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Thread: About the future of telescopes

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    Default About the future of telescopes



    Hey,
    So i'm in high school and I have a work in physics to do about the future of telescopes.I saw that there are a few different types of lights that telescopes can collect such as X-ray,Gamma rays etc...
    My question is will it be possible in the future to make a telescope that can collect multiple types of light?
    and another question-will it be effective or will it expand the limits of our vision on the universe to create a telescope that will travel in space?(like voyager 1 for example)

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    Default Re: About the future of telescopes

    Each type of telescope captures energy waves from a small portion of the Electromagnetic Spectrum. The electromagnetic waves of each portion are different in frequency and length. Each type of telescope's antenna and electronics is tuned to a specific frequency or wave length. This is the range of frequencies where they are designed to work. When you try to use it outside that range of frequencies, it becomes very inefficient in capturing signal, amplifying it and you have a harder time removing noise or unwanted signals.

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    Default Re: About the future of telescopes

    Interesting questions Niv. I can't comment on the practicality of combining different sensor types into a single device but I can see the convenience of it if you are launching a telescope into space, especially if future technologies allow for more compact systems. Regarding the advantage of sending telescopes beyond earth's orbit, it would be for a specific narrow mission and would face some limitations on data transmission back to earth, long term power supply and cost.

    I've read articles about setting up telescopes on the far side of the moon to avoid interference from earth signals and noise, and you've likely heard of the upcoming James Webb infrared telescope project which launches into the sun's orbit in March 2021. More ambicious would be a probe sent to a relatively close exoplanet like Proxima B that would send back detailed information if not the classic visual images we are used to with our small earthbound backyard telescopes.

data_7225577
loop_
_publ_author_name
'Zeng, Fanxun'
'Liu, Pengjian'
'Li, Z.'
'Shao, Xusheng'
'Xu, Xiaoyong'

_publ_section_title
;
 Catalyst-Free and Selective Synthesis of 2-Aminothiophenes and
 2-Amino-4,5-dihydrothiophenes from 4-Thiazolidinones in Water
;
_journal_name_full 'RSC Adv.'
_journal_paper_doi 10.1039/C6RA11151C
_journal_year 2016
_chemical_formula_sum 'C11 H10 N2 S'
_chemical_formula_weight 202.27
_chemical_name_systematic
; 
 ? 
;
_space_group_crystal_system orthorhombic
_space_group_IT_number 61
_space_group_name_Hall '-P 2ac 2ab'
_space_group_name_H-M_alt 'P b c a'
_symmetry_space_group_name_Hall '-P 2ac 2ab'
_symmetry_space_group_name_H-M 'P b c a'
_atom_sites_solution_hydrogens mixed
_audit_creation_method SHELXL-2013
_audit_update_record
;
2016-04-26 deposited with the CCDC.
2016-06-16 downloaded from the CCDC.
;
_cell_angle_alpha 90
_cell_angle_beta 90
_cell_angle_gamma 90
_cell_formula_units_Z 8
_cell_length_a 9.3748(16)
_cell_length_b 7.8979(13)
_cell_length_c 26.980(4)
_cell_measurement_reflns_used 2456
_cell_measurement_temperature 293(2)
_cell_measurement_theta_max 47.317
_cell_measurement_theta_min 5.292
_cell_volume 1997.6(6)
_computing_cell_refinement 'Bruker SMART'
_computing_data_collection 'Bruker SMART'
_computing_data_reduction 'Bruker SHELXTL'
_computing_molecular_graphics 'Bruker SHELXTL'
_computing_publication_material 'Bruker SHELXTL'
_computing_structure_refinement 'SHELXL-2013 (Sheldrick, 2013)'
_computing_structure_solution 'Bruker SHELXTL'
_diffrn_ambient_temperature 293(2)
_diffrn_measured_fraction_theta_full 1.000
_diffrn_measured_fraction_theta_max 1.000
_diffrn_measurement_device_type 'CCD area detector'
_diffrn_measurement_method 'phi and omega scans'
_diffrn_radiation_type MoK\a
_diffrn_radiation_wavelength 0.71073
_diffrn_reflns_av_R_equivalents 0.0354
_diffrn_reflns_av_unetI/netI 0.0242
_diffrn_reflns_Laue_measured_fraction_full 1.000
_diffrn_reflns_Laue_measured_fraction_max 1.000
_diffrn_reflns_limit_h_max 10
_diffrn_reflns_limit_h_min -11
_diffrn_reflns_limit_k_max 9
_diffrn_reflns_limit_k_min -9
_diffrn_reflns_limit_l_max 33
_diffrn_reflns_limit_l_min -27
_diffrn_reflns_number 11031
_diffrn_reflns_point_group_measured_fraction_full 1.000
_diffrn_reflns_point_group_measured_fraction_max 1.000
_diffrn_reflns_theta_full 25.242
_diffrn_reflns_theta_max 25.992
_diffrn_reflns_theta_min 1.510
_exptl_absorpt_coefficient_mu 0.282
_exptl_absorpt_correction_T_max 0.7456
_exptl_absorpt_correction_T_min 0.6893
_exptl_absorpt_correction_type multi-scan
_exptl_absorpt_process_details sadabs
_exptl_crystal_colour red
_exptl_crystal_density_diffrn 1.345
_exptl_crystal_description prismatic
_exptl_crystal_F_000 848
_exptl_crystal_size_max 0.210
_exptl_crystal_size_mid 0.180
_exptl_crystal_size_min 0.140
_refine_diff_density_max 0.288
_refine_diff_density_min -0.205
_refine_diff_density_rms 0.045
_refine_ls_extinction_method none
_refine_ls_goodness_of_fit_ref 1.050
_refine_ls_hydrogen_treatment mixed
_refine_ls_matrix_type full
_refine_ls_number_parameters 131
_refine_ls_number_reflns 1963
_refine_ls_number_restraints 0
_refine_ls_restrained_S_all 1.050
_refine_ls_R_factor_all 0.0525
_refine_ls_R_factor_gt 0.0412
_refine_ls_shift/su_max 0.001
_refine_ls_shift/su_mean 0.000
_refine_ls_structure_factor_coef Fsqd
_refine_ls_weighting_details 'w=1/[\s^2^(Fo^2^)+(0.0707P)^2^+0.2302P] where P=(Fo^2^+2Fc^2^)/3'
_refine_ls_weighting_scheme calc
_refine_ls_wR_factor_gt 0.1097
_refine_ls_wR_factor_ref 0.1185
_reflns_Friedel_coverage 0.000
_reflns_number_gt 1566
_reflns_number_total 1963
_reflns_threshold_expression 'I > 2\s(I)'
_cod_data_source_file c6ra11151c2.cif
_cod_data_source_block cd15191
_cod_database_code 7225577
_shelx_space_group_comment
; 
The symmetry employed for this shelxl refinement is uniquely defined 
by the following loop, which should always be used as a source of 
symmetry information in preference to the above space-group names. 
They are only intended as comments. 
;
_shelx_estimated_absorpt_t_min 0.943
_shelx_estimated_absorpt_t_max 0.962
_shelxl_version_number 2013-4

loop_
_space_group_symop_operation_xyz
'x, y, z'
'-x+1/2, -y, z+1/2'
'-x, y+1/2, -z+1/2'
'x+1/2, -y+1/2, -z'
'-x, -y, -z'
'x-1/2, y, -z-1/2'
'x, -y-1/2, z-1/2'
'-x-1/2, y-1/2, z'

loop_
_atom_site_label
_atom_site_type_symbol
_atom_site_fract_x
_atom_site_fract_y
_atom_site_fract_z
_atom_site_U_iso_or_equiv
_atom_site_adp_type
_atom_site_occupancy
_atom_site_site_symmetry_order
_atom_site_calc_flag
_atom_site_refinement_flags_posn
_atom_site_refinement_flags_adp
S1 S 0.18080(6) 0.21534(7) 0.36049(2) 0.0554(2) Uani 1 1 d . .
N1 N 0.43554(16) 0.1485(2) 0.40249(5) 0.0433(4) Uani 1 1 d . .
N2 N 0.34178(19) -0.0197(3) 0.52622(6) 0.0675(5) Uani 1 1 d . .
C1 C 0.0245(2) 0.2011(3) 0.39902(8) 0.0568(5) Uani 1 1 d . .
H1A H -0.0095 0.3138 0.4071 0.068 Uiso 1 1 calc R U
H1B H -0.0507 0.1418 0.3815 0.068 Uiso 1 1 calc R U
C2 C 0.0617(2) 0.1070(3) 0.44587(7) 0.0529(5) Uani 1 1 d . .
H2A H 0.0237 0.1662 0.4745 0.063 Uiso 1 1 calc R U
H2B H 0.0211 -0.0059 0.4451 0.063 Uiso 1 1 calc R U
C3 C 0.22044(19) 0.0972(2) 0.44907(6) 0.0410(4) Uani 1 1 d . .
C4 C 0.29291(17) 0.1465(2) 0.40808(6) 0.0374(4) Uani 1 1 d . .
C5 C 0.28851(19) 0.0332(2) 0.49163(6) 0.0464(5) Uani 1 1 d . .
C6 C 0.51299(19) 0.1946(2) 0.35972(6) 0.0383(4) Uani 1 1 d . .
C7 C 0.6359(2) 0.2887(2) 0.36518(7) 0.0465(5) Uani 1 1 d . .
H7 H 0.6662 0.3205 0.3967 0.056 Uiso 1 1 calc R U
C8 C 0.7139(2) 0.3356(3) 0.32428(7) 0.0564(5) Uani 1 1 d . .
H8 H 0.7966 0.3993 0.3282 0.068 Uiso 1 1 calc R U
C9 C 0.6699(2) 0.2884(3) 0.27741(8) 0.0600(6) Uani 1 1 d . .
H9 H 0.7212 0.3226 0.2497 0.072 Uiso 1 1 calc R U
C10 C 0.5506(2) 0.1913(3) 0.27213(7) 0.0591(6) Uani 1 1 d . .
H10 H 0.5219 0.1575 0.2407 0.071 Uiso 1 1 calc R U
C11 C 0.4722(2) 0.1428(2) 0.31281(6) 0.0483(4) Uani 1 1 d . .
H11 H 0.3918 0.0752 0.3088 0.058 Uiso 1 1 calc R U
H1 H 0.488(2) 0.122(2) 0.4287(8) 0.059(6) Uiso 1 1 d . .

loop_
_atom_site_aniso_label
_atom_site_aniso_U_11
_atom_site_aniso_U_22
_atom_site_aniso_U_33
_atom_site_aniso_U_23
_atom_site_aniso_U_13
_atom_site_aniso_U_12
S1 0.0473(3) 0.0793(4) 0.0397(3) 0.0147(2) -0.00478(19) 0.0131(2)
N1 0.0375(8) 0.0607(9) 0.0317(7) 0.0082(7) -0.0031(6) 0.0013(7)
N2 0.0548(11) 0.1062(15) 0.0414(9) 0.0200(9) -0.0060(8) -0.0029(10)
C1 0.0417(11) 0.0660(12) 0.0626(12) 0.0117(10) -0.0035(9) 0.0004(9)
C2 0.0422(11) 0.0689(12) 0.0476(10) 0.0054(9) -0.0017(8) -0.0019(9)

I'm sure others in the forum can provide more detailed ideas on your excellent questions.
    THP

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    Default Re: About the future of telescopes

    Hello and Welcome to the Forums.
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    Default Re: About the future of telescopes

    Some telescopes can operate over a broad range of wavelengths, most cannot. The requirements for focusing vary depending on the wavelength, something that every refractor owner who has had to deal with chromatic aberration knows. A radio telescope cannot focus visible light. While a big enough visible light telescope could focus radio waves, it is way overkill and would not be worth the expense. X-rays go right through most materials, so lenses and conventional mirrors for x-rays are not practical. Focusing x-rays requires grazing-incidence mirrors.

    So, with each wavelength band requiring different technology to focus, trying to design a single instrument would be ridiculously complex and expensive. If someone wanted to study multiple bands simultaneously, co-locating multiple telescope types would be much cheaper and more practical.

    Regarding telescopes travelling in space, we already do that. How do you think New Horizons managed to image Pluto? Whether you call it a camera with a long lens or a telescope with a sensor, the instrument is the same.
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    Default Re: About the future of telescopes

    Images of different types of telescopes for different wavelengths are routinely combined. For instance, visible light and radio wavelengths, sometimes even gamma rays. Those images are not always taken simultaneously. With the gravitational detectors like LIGO the merger of neutron stars or black holes are roughly located, while a message goes out to other telescopes in the world to see if they can detect something in the visible light. Radio telescopes like LOFAR can even observe in different directions simultaneously. So, lots of developments in combining the images of multiple telescopes just no single telescopes that can do it all.
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